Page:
Local Relevance of Women Farmers I

Being the principal owner/operator of Rainshadow Farm, and because I have met more women than men engaged with ecological or organic farming/ranching in the southwestern Mojave Desert, I have become quite interested in the plight of women farmers, at all scales of operation.  Unfortunately Guthman’s (2004) extensive study of alternative agriculture in California does not deal specifically with gender.  Women are currently at the forefront of alternative agriculture in the United States and studies of gender and food-raising have indicated that traditional farmers include women as key participants.  Worldwide, women are profoundly involved in food production, particularly small-scale household gardening/farming. The well-studied, worldwide inclination for women to care for human-scale subsistence food production either in partnership with males or as sole proprietors of farms/ranches extends to the southern Mojave Desert as well.

While researching sustainable farming practices in the southwestern Mojave Desert, the commercial growers I have encountered have nearly all been women with few exceptions.  The owner/operator of the most stable, longest-running, High Desert Farmers’ Market is a single woman, with a staff of four women.  This is not to say that men are not involved in growing and marketing food in the southern Mojave in larger numbers than my research encountered; only that many men did not return my calls or emails.

Like many women I have had the experience of sometimes being marginalized or even ignored in academic situations.  I have observed the feeling that women often call “being invisible” when I make a suggestion, only to hear the same idea come from a male colleague and receive confirmation. Is this invisibility applicable in the world of farming?  The women farmers I have spoken to have told me that this does not occur with a great deal of frequency around them.  These are often, in my opinion, formidable women. One woman, involved deeply in local sustainable food systems told me, “I’ve experienced the attempt to marginalize me, but that lasts about two seconds until they realize I will not be intimidated.”  My friend, a local commercial grower, has found her own ways of dealing with the same kind of bias.  Both of these women are open, compassionate, and generous women; yet they have found a way to keep their work and ideas from being suppressed.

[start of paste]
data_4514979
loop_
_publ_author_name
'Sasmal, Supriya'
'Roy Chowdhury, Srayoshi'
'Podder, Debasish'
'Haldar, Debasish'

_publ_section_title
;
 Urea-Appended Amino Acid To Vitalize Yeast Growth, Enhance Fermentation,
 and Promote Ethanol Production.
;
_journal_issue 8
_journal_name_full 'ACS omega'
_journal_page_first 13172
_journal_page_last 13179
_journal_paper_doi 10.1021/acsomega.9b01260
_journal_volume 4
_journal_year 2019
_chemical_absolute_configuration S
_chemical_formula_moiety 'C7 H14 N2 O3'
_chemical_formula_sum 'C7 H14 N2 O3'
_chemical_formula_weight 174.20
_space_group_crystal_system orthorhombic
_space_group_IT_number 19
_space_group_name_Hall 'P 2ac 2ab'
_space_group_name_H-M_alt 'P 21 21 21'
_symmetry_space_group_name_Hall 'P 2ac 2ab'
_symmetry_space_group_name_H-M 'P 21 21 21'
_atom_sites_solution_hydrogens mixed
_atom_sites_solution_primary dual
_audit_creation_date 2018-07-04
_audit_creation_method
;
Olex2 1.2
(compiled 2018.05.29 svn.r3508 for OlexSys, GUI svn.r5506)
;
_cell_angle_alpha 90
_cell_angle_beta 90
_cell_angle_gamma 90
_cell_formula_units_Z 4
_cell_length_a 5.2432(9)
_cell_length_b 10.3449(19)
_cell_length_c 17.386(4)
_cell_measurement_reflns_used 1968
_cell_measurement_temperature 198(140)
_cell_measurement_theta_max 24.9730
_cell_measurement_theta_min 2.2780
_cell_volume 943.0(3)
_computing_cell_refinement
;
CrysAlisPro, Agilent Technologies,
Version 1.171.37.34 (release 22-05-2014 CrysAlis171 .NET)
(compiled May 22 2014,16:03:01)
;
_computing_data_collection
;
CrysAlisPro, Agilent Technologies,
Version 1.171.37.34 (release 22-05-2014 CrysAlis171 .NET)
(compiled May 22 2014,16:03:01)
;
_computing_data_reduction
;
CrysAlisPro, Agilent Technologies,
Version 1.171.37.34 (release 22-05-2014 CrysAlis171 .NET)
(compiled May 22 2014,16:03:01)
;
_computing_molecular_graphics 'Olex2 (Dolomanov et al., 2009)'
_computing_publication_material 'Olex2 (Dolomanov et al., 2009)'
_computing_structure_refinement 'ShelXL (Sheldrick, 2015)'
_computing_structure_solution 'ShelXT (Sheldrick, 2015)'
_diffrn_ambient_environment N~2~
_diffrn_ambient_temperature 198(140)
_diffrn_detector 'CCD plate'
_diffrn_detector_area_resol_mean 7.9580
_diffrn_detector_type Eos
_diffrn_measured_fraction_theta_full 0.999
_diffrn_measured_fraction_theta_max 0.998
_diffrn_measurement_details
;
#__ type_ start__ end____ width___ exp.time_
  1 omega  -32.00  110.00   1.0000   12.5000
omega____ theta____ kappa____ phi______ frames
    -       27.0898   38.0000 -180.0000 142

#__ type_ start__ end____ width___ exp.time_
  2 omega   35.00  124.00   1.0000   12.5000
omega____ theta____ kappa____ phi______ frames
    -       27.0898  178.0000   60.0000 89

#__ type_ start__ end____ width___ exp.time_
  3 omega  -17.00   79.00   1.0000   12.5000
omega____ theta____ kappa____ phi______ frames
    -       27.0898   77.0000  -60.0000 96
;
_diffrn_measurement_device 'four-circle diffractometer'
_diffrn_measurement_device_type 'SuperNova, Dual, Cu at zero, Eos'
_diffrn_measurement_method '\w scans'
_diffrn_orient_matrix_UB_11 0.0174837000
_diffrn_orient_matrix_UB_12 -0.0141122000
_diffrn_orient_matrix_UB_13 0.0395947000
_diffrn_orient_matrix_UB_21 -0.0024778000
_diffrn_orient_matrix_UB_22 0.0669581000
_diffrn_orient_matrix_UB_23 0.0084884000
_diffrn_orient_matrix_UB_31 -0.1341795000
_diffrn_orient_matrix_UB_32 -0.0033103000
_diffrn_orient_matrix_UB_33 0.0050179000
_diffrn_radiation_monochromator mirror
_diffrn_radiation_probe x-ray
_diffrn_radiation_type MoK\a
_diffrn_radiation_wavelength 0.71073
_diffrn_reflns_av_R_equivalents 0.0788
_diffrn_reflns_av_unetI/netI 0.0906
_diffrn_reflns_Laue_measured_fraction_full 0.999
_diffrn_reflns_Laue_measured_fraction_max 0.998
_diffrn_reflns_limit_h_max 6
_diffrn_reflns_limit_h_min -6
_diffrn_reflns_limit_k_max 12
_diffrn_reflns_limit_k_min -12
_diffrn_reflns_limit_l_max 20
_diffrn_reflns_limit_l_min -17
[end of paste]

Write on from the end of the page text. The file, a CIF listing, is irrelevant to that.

While I do not frequently feel as fearless as my friends appear to be – I am willing to boldly share “ownership” of ideas that promote sustainable foodways by getting ideas out there both as a teacher and a farmer.  Are ideas property?  In academia, perhaps to some they are. In farming, particularly sustainable farming, I think it best to open up the gates and let the ideas get out to as many people as possible.  Farm pedagogy could be one way of opening those gates of local knowledge and wisdom.

(To be continued…)

Ecological farming in the southwestern Mojave Desert

Ecological farming in the southwestern Mojave Desert

Guthman, Julie. (2004). Agrarian dreams: The paradox of organic farming in California.  Berkeley: University of California Press.

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About rainshadowfarm

I teach anthropology, am an archaeologist, a drylands agroecologist, community educator, and a mother of eight. I currently own and operate an educational and research farm in the southern Mojave Desert, Rainshadow Farm. I'm 100% West Virginia hillbilly. Not necessarily in that order.
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